1. G.E.M. Anscombe (Condorcet winner: wins contests with all other choices)
2. Donald Davidson loses to G.E.M. Anscombe by 142–74
3. Harry Frankfurt loses to G.E.M. Anscombe by 162–57, loses to Donald Davidson by 141–63
4. Michael Bratman loses to G.E.M. Anscombe by 169–43, loses to Harry Frankfurt by 108–67
5. P.F. (Peter) Strawson loses to G.E.M. Anscombe by 180–38, loses to Michael Bratman by 94–68
6. Jennifer Hornsby loses to G.E.M. Anscombe by 181–30, loses to P.F. (Peter) Strawson by 83–78
7. Gary Watson loses to G.E.M. Anscombe by 182–31, loses to Jennifer Hornsby by 82–70
8. Alfred Mele loses to G.E.M. Anscombe by 180–37, loses to Gary Watson by 69–68
9. John Martin Fischer loses to G.E.M. Anscombe by 170–42, loses to Alfred Mele by 62–61
10. David Velleman loses to G.E.M. Anscombe by 194–15, loses to John Martin Fischer by 69–63
11. Roderick Chisholm loses to G.E.M. Anscombe by 187–26, loses to David Velleman by 74–65
12. Daniel Dennett loses to G.E.M. Anscombe by 186–32, loses to Roderick Chisholm by 77–53
13. Fred Dretske loses to G.E.M. Anscombe by 185–21, loses to Daniel Dennett by 55–50
14. Thomas Nagel loses to G.E.M. Anscombe by 189–29, loses to Fred Dretske by 60–50
15. Alvin Goldman loses to G.E.M. Anscombe by 193–18, loses to Thomas Nagel by 62–60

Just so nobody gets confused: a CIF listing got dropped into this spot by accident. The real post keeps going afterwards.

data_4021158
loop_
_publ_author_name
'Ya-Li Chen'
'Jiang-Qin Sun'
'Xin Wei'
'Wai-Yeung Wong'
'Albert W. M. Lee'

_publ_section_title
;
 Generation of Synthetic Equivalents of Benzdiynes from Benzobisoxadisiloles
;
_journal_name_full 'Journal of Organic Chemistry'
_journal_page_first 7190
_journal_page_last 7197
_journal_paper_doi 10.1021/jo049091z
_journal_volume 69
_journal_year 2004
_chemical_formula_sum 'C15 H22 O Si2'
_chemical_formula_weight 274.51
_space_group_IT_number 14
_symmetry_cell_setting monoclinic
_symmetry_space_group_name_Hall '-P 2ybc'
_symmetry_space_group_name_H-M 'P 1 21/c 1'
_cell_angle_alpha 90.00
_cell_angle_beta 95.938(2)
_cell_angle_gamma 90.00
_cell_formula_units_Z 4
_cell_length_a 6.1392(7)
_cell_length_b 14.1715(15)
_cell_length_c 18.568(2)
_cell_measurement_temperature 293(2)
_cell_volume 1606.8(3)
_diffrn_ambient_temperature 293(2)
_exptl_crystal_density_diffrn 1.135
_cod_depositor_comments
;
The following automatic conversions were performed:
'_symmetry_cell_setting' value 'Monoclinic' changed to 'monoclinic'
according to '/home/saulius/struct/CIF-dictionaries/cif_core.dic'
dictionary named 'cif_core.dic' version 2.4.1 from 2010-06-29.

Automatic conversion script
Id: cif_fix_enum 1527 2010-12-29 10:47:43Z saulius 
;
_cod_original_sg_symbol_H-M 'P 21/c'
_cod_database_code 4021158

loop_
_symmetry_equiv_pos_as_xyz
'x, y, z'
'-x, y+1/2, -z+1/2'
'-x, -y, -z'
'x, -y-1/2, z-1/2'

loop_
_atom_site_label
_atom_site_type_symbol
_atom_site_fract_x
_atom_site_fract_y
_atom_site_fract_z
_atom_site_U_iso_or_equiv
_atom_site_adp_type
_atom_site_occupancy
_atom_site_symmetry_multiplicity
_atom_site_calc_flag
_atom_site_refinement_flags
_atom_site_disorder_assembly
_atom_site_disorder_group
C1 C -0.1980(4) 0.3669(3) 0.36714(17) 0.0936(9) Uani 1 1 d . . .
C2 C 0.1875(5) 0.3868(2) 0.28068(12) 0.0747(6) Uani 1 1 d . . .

16. Hector-Neri Castenada loses to G.E.M. Anscombe by 189–16, loses to Alvin Goldman by 62–51
17. Susan Wolf loses to G.E.M. Anscombe by 189–26, loses to Hector-Neri Castenada by 62–57
18. Jonathan Bennett loses to G.E.M. Anscombe by 188–21, loses to Susan Wolf by 61–54
19. Carl Ginet loses to G.E.M. Anscombe by 191–20, loses to Jonathan Bennett by 61–52
20. John Searle loses to G.E.M. Anscombe by 191–23, loses to Carl Ginet by 64–53
I confess I was astonished by Anscombe's strong showing (ahead of Davidson?!?), but clearly the Anscombe renaissance is in full bloom! Just outside the top 20 were Anthony Kenny, Peter van Inwagen, Judith Jarvis Thomson, and Stuart Hampshire. Among living philosophers of action, the top ten were Frankfurt, Bratman, Hornsby, Watson, Mele, Fischer, Velleman, Dennett, Nagel, and Goldman.
Comments are open for observations and reactions from readers.
Ian Rumfitt (philosophy of language, logic & math), currently Professor of Philosophy at the University of Birmingham, has also been elected to a Senior Research Fellowship at All Souls College, Oxford University.